What is Big Think?  

We are Big Idea Hunters…

We live in a time of information abundance, which far too many of us see as information overload. With the sum total of human knowledge, past and present, at our fingertips, we’re faced with a crisis of attention: which ideas should we engage with, and why? Big Think is an evolving roadmap to the best thinking on the planet — the ideas that can help you think flexibly and act decisively in a multivariate world.

A word about Big Ideas and Themes — The architecture of Big Think

Big ideas are lenses for envisioning the future. Every article and video on bigthink.com and on our learning platforms is based on an emerging “big idea” that is significant, widely relevant, and actionable. We’re sifting the noise for the questions and insights that have the power to change all of our lives, for decades to come. For example, reverse-engineering is a big idea in that the concept is increasingly useful across multiple disciplines, from education to nanotechnology.

Themes are the seven broad umbrellas under which we organize the hundreds of big ideas that populate Big Think. They include New World Order, Earth and Beyond, 21st Century Living, Going Mental, Extreme Biology, Power and Influence, and Inventing the Future.

Big Think Features:

12,000+ Expert Videos

1

Browse videos featuring experts across a wide range of disciplines, from personal health to business leadership to neuroscience.

Watch videos

World Renowned Bloggers

2

Big Think’s contributors offer expert analysis of the big ideas behind the news.

Go to blogs

Big Think Edge

3

Big Think’s Edge learning platform for career mentorship and professional development provides engaging and actionable courses delivered by the people who are shaping our future.

Find out more
Close

How Andy Warhol Ended up in a Crater on Mercury

May 19, 2012, 10:31 PM
Mercury%20craters%20from%20messenger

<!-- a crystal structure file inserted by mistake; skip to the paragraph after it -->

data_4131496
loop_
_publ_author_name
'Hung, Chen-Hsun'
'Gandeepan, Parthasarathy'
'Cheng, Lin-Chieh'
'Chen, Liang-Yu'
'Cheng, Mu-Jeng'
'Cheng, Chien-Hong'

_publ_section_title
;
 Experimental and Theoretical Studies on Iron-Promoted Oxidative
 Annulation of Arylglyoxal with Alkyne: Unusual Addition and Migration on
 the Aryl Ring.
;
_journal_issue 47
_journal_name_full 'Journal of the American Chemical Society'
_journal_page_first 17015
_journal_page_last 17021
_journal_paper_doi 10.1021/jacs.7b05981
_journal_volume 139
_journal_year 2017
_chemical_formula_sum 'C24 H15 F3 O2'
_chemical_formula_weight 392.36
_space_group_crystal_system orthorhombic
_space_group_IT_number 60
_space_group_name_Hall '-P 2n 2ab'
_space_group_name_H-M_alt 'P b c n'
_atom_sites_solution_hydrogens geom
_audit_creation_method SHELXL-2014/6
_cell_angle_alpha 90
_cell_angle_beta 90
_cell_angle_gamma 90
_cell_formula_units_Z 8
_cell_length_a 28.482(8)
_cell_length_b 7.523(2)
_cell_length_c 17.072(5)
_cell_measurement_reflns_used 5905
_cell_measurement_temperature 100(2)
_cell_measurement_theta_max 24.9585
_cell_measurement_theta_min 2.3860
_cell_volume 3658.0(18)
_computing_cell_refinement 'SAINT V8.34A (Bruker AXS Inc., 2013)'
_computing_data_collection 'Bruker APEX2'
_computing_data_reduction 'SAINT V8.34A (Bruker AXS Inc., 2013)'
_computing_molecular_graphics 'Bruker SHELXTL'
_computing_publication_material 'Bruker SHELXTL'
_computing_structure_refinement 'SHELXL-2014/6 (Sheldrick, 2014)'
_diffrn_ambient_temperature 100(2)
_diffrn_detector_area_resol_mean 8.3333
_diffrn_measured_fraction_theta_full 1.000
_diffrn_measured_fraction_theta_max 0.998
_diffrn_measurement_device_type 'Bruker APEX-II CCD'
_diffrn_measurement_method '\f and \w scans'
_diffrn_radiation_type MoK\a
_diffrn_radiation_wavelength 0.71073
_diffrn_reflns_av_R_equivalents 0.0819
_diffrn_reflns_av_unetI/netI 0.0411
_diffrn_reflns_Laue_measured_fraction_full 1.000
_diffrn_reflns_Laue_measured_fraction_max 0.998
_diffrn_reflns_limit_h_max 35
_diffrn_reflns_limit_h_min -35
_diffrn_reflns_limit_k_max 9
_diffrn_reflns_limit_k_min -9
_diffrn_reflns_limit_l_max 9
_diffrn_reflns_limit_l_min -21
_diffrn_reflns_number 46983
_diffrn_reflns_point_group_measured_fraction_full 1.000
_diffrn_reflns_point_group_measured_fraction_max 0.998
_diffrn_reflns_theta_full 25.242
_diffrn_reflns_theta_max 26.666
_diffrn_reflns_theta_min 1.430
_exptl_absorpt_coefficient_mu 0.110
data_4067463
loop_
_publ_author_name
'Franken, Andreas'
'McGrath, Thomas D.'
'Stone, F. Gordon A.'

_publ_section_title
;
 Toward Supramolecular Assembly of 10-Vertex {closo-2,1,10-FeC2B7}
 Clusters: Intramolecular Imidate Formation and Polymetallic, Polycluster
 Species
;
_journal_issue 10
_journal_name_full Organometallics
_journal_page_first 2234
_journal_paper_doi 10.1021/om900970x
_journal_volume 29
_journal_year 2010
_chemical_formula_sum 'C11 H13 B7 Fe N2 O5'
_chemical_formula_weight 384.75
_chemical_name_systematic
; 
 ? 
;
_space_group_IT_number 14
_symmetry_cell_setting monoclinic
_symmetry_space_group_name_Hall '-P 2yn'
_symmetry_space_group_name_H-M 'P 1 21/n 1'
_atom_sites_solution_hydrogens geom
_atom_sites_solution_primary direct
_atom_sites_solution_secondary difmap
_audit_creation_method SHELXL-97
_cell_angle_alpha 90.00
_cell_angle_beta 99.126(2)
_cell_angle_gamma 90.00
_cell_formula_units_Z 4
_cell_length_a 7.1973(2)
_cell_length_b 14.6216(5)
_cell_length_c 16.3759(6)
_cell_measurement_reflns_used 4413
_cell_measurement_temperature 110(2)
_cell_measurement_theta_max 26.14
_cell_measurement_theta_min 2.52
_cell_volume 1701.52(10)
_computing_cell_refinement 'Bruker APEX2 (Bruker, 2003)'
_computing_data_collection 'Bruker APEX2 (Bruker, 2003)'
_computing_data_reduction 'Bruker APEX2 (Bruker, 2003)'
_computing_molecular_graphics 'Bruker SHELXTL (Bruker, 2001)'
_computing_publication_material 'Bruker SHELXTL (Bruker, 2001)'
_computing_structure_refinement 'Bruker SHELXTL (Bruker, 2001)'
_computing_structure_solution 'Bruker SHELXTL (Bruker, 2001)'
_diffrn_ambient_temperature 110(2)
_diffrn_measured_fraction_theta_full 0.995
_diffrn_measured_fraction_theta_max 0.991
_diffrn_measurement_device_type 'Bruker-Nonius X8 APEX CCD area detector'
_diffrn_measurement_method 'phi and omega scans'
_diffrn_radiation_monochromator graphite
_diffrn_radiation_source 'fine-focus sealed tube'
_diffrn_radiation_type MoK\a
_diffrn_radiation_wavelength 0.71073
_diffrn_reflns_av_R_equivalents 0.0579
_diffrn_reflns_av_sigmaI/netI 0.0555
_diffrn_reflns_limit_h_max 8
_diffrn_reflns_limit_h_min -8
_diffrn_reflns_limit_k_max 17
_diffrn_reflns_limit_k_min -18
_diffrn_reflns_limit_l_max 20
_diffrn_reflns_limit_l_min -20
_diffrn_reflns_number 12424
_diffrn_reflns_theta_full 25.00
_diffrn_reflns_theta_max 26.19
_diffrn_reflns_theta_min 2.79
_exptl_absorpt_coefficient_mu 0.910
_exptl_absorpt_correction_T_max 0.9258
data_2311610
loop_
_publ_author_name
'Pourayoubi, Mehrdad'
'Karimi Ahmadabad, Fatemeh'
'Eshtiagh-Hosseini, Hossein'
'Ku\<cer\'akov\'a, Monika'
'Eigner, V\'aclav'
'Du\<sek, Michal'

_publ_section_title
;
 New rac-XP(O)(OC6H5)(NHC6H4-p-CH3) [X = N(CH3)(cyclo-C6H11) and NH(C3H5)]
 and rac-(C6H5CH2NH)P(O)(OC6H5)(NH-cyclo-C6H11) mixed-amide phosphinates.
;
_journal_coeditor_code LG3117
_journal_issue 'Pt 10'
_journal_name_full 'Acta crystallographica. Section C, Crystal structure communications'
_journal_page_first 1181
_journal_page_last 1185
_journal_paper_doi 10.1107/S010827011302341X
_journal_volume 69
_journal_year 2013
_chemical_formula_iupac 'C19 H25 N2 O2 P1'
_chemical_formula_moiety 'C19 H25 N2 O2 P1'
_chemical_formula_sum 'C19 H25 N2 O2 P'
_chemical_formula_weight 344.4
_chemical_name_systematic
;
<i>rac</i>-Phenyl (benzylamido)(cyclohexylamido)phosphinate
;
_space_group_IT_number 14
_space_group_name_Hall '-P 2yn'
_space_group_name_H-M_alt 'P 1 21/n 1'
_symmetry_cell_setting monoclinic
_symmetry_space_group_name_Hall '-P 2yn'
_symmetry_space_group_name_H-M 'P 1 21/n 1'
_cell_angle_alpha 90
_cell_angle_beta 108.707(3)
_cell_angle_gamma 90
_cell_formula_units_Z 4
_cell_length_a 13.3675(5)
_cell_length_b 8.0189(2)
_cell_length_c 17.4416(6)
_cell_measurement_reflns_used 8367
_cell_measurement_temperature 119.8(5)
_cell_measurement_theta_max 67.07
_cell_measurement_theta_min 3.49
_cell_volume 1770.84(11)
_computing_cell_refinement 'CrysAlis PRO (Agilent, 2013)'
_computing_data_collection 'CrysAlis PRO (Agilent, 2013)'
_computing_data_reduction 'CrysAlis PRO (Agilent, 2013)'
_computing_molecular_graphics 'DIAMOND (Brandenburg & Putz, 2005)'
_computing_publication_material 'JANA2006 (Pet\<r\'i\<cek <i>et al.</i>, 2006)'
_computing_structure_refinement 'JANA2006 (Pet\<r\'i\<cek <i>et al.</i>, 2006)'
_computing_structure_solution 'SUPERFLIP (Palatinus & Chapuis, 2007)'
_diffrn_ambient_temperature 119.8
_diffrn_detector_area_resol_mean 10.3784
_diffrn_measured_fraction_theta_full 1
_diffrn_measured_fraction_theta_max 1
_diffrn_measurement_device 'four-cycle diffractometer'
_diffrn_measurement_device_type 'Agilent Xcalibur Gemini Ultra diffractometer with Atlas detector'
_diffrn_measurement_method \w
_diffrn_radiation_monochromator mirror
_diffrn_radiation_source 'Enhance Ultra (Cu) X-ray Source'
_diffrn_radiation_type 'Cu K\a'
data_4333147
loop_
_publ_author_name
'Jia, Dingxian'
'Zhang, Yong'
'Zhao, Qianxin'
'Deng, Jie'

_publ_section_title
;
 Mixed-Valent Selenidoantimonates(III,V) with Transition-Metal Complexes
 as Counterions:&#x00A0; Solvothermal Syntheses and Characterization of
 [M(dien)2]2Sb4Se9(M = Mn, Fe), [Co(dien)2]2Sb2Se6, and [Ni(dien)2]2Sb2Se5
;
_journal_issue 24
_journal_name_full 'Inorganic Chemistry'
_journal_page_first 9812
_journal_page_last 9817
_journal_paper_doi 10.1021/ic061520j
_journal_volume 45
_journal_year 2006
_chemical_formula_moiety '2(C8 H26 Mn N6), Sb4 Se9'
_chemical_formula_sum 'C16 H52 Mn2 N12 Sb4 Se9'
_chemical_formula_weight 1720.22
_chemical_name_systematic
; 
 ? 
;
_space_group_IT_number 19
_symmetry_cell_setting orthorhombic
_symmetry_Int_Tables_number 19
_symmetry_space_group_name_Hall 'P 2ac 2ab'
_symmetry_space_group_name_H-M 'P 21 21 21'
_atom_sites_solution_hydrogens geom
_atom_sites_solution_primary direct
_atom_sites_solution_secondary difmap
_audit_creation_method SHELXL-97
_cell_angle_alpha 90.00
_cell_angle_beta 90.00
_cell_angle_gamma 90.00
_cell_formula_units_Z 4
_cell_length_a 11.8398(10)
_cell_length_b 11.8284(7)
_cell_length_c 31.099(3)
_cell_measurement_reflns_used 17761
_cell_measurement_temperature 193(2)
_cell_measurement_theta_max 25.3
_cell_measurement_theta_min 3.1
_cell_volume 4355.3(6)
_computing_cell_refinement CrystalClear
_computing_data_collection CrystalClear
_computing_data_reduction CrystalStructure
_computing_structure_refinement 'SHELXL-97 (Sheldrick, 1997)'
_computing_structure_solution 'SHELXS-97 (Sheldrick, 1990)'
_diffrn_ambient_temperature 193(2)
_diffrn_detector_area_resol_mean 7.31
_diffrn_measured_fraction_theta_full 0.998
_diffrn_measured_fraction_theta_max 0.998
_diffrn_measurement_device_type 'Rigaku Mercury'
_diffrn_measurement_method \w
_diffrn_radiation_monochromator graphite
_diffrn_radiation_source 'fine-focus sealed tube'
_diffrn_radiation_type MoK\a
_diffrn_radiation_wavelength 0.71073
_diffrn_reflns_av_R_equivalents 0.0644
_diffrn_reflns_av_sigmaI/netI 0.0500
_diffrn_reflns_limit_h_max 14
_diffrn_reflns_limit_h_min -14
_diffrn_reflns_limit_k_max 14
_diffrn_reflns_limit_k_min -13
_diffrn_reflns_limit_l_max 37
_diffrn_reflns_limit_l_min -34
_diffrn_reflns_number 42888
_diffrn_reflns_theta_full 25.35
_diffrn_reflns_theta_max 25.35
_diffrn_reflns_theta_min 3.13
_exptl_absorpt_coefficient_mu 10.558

Andy Warhol looked for fame any place he could find it, so news that a crater on the surface of the planet Mercury has been named in his honor comes as no surprise. Warhol joined 22 other famous dead artists, musicians, and writers in that distinction recently, according to a NASA press release last month. It may seem like one small step for Warhol, but it actually might be one giant leap for late 20th century art’s acceptance on a universal level.

I confess that I didn’t know that the International Astronomical Union (IAU) had an “established naming theme” for craters on Mercury that called for honoring only creative types, but now that I know, I think it’s the coolest non-Stephen Colbert-related NASA has ever done. It’s truly an eclectic and international bunch of names in this latest group. Along with Warhol, artists Robert Henri, Rene Magritte (who already has an asteroid named after him), and Theodore “Dr.” Seuss Geisel gained galactic glory.

Less familiar names, at least to Western ears, join them such as Maija Grotell (a 20th century ceramist whose experiments in glaze technology earned her the title of "mother of American ceramics"), Vincent Akwete Kofi (a 20th century Ghanaian sculptor), Arthur Lismer (a 20th century Canadian painter who belonged to the Group of Seven, Canada’s first major national art movement), and. Ulrica Fredrica Pasch (a groundbreaking 18th century female Swedish painter and miniaturist). The honorees really reflect the “international” in the IAU’s name. Personally, I feel a little ashamed that I had to go to Mercury to even hear of someone such as Ulrica Pasch, but that’s the state of most art history when it comes to women artists. (The language barrier between English and the Scandinavian world doesn’t help, either.)

Mercury the planet is named after Mercury the Roman god who served as the divine messenger. Mercury the planet is also absolutely covered in craters. MESSENGER (which stands for MErcury Surface, Space ENvironment, GEochemistry and Ranging), the NASA probe launched in August 2004 to study Mercury until its power runs out around March 2013, has taken almost 100,000 images (including the one shown above). With these new pictures, the race is on to claim previously unseen geographic features and bestow a favorite famous or sadly neglected artist’s name to them. While some of the artists may have made a greater impact here on Earth than others, it doesn’t mean that they’re less deserving for their role as a divine messenger of art. Each of them deserves their Warholian 15 minutes of fame, even if they have to go to another planet to find them.

 

How Andy Warhol Ended up in...

Newsletter: Share: